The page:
Is the best balance, therefore, spending a year or two at a music-school and supplementing that with some gigging and outside study? I think Barton is someone who will refute the desire to follow another singer too strongly. She will take a lot from the production and technicality side of things – how to add new dynamics to her voice and increase her range. I hope she peruses the producing side of things as that will allow her add her own stamp on music and ensure it sounds exactly as she imagines. It is fair enough having others produce but I imagine Barton turning into a self-produced artist very soon. What interests me about musical education is how it can strengthen sides other than the voice. I worry there are other places, not the BRIT School, moulding their artists to sound exactly like someone else. How much freedom is one given when they are at these places? Barton will learn a lot but I hope she is not being directed to sound like Adele or a star who has earned a lot of money. Music is about survival and how an artist can remain. Is one, therefore, taught how to make money and monetise their career? If that is the case; one feels artists who are already big are going to be used as role models – the alumni stamped in that manner to ensure they are equipped to make a success of their career. Barton is someone who is unique and has her own mindset. I worry she might be influenced too heavily in regards sounding like a modern-day Pop star. I know she will exert control of her own direction but the best thing about her education is how she can expand her range and songwriting skill-set. One will be able to tell when her album, 10 Songs, is released. That album, not a surprise, contains ten songs and will focus on many different aspects. We know Daughter will appear but I am curious to see what other songs are going to make the cut.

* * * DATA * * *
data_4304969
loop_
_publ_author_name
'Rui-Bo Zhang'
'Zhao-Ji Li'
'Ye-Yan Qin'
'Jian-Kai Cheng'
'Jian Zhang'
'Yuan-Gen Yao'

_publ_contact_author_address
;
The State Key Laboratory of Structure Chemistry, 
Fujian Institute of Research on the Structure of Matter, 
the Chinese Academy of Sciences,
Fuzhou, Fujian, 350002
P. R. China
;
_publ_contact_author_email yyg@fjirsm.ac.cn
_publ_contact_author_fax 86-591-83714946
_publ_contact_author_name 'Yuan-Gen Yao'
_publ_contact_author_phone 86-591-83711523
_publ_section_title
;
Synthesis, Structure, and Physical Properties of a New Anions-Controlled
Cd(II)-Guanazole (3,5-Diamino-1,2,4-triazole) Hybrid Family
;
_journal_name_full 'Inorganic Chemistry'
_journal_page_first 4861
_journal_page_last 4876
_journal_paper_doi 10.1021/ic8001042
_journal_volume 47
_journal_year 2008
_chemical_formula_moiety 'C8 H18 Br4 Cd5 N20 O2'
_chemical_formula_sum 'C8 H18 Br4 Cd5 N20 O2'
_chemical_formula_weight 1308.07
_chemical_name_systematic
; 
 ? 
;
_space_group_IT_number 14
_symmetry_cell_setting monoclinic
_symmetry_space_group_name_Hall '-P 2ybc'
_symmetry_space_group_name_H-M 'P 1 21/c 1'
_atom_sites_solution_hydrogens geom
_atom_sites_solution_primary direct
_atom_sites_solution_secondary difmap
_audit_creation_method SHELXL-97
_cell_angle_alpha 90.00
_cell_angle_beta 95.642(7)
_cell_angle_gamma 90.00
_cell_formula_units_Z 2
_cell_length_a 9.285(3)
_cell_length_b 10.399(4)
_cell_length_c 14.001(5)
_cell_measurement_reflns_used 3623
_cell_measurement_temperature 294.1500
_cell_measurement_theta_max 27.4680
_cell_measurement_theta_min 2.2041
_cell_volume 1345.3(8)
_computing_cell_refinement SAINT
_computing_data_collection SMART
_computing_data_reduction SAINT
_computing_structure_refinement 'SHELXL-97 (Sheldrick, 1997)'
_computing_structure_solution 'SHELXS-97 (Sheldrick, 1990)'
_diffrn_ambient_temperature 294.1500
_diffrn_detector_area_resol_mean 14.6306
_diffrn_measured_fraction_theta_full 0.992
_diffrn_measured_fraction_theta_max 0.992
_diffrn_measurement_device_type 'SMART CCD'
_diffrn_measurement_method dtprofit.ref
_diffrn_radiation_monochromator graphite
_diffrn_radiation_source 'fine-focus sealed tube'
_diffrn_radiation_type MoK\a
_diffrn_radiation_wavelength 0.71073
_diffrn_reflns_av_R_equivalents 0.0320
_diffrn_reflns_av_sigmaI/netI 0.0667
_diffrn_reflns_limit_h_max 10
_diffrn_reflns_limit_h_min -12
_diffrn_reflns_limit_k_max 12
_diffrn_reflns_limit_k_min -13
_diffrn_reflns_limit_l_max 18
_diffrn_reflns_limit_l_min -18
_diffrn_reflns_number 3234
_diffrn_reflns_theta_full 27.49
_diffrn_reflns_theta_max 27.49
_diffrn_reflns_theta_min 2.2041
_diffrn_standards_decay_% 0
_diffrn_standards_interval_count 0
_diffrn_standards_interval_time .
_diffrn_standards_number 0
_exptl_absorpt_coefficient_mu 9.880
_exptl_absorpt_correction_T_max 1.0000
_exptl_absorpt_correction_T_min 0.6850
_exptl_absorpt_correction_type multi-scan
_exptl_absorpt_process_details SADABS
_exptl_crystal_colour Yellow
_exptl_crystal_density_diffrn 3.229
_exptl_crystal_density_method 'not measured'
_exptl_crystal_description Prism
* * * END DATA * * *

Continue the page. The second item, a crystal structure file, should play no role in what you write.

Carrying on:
Daughter is getting a lot of press and is the debut single from the London songwriter. It is an impressive and stunning song and one, as I have explained, is a lot more impressive and important than most songs out there. I can understand why Daughter was chosen as the lead-off single. Was Bella Barton to release another song – one that looked at love and predictable fare – it would not have received the same acclaim and congratulations as Daughter. I wonder what the next single would be. One of the reasons I was going to hold off reviewing Daughter was the fact, in the coming weeks, another single might arrive. 10 Songs is out soon and it will be interesting to see what is on the record. Barton will want to release another single or two from it. Given the fact her debut has got a big response because of what it addresses: will her next release follow the same kind of lines as Daughter? Maybe a more conventional song will be released but I am not sure what other subjects will be addressed on 10 Songs. It seems likely there will be more accounts of feminism and equal rights; tackling prejudice but, also, lighter concerns. It is hard knowing whether to release a similar song to Daughter; maybe going in another direction and something that addresses love. I think Barton will release a song that has similar themes and ideas to Daughter. In time, when the album is established; I feel she’ll release more traditional and love-based songs. The debut single is always a risky thing. You are coming into the music world and have to make that instant impression. Do you favour something commercial – that everyone can relate to – or go for something unique and fresh – in the hope people will change tastes and bond to something that is rare and unexpected? It is hard to strike that balance and decipher what the listeners want. Barton has gone for a credible option and, whilst her fan numbers deserve more oxygen and inflation, her instincts have paid off. Following that incredible initial single is a tough choice. I feel Barton will release something very soon – many are hungry to see what else she is concerned with and the full extent of her talent.